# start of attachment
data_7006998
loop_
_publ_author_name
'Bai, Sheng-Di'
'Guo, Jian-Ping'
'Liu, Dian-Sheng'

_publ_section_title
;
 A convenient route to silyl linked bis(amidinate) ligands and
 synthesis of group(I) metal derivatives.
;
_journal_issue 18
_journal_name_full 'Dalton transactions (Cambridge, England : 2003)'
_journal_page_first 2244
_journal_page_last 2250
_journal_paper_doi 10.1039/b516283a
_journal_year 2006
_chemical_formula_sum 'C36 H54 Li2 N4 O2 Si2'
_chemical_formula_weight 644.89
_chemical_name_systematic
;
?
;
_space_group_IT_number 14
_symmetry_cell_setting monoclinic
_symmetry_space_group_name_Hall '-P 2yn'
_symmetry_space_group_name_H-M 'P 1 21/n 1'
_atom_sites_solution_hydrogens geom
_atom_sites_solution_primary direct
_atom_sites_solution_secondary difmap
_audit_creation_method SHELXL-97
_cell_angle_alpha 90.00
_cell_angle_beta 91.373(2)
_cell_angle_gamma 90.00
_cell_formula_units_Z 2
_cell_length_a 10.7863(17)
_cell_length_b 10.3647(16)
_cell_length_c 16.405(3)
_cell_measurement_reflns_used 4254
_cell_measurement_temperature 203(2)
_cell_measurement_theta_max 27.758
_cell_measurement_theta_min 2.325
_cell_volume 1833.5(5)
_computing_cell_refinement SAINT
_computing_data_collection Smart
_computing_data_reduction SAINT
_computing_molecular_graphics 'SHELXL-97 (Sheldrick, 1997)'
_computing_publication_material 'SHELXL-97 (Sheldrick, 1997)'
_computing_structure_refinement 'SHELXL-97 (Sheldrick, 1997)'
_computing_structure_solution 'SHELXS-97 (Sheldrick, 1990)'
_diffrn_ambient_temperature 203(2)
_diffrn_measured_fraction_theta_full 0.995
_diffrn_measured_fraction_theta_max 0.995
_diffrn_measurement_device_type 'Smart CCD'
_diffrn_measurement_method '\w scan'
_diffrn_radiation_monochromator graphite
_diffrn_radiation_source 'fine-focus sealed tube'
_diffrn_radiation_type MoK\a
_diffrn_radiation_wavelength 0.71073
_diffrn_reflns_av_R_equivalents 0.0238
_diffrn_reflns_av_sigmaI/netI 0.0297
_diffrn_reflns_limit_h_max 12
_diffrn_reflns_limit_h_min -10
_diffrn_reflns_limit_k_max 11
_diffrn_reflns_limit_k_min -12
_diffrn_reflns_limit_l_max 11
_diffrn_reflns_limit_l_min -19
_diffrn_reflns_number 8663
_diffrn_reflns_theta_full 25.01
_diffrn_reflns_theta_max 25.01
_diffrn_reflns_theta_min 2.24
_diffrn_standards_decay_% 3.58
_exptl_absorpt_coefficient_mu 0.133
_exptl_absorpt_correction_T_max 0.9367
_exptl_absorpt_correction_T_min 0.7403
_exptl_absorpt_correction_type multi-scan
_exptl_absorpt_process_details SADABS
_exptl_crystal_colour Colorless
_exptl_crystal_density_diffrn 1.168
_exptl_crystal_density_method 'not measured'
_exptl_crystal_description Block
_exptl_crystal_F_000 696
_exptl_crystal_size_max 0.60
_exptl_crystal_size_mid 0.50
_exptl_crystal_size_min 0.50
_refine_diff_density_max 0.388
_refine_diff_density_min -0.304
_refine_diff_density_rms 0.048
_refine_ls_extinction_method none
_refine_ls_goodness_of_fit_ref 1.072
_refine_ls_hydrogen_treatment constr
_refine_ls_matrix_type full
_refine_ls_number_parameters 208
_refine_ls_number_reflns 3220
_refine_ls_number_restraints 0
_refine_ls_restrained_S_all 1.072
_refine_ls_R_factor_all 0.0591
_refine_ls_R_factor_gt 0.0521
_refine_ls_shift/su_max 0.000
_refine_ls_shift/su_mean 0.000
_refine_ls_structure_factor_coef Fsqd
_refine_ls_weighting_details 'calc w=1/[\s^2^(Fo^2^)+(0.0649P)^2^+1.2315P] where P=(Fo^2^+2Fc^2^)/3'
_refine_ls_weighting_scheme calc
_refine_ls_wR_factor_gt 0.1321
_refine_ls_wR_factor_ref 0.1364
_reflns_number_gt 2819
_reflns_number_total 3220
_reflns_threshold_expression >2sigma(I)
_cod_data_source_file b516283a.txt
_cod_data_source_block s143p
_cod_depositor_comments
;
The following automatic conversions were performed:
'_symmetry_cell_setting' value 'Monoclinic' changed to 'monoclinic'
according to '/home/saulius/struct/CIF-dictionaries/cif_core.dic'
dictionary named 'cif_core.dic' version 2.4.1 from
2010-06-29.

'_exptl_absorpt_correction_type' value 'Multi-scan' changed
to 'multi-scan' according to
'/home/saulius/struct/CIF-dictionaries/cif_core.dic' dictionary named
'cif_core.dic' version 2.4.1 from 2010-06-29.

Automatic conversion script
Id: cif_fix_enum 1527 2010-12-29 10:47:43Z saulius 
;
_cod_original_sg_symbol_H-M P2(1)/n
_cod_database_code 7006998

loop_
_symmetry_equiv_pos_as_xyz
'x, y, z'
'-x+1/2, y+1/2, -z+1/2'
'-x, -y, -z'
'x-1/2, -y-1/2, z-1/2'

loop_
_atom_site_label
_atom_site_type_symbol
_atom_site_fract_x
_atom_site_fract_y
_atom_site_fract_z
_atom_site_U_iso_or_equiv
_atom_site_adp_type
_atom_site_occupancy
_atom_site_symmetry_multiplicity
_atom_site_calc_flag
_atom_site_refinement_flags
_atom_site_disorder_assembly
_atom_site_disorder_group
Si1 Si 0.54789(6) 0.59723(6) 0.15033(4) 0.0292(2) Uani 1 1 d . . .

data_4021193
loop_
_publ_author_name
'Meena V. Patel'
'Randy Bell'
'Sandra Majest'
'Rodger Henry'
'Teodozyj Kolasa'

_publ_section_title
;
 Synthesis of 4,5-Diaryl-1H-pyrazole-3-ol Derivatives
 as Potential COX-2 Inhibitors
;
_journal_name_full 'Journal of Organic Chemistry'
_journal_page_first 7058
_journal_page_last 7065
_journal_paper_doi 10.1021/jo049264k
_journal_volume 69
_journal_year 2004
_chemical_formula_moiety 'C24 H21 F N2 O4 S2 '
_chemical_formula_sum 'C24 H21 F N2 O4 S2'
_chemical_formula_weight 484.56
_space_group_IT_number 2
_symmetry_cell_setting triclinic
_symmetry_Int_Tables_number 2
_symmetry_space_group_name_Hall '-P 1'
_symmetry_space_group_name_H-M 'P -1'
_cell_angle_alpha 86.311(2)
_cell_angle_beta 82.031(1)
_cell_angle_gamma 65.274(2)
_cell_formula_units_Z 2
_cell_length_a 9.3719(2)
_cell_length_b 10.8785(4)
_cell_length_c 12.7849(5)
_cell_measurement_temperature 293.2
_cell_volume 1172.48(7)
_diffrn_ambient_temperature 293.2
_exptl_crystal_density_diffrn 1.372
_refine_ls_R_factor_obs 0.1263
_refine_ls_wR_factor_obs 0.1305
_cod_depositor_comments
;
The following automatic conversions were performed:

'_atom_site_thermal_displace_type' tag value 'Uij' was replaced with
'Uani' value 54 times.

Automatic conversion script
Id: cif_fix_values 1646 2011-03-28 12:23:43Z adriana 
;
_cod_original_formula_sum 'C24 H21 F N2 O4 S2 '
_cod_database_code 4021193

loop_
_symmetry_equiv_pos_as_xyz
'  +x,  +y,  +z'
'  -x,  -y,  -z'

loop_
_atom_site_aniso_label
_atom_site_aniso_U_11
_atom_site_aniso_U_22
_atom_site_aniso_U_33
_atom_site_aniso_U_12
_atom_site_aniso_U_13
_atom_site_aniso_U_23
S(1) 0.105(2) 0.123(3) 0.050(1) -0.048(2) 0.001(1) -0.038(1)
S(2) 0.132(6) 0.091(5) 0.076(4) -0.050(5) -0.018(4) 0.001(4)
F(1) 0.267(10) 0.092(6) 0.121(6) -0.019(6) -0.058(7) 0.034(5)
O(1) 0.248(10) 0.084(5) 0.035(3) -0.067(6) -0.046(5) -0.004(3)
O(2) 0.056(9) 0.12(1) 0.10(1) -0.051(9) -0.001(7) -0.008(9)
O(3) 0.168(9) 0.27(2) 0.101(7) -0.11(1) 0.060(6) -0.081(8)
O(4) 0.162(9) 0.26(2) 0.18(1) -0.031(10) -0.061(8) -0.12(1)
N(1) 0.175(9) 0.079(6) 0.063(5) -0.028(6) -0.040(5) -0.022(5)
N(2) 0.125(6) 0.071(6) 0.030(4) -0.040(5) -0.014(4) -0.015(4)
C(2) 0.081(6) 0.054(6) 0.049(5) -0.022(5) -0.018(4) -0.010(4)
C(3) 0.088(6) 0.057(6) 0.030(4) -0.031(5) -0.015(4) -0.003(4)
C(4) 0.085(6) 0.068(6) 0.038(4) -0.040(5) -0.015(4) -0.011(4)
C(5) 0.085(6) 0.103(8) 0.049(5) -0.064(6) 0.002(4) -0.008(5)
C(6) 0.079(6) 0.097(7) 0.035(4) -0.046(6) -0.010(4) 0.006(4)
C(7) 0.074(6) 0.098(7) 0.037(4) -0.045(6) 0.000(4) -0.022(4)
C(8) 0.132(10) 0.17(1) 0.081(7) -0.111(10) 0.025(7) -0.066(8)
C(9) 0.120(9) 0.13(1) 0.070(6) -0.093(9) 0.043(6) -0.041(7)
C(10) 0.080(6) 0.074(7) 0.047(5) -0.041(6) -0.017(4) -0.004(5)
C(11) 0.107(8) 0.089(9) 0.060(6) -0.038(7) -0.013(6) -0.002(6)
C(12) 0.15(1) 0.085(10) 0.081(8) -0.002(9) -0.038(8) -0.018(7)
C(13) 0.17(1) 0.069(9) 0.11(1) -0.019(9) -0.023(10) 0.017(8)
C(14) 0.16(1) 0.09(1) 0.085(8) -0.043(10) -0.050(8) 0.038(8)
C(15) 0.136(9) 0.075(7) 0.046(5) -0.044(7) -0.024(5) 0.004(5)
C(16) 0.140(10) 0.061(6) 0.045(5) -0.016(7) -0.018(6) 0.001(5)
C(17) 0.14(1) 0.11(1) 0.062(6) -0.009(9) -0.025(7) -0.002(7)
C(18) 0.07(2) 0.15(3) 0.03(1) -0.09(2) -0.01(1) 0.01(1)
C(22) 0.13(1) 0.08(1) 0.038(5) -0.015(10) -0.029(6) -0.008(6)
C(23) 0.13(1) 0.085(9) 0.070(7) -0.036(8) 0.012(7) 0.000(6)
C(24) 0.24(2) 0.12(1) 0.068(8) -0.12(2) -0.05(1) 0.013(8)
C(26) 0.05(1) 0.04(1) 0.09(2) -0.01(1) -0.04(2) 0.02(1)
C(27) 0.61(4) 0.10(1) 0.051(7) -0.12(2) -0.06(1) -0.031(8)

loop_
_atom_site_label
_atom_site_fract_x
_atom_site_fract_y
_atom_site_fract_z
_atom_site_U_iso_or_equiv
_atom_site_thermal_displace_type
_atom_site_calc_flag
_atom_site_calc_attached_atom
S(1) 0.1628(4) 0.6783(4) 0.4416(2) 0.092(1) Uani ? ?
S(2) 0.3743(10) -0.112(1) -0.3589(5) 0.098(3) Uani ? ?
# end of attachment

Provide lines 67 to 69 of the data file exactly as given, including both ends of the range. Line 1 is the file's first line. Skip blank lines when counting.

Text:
_diffrn_reflns_limit_l_min -19
_diffrn_reflns_number 8663
_diffrn_reflns_theta_full 25.01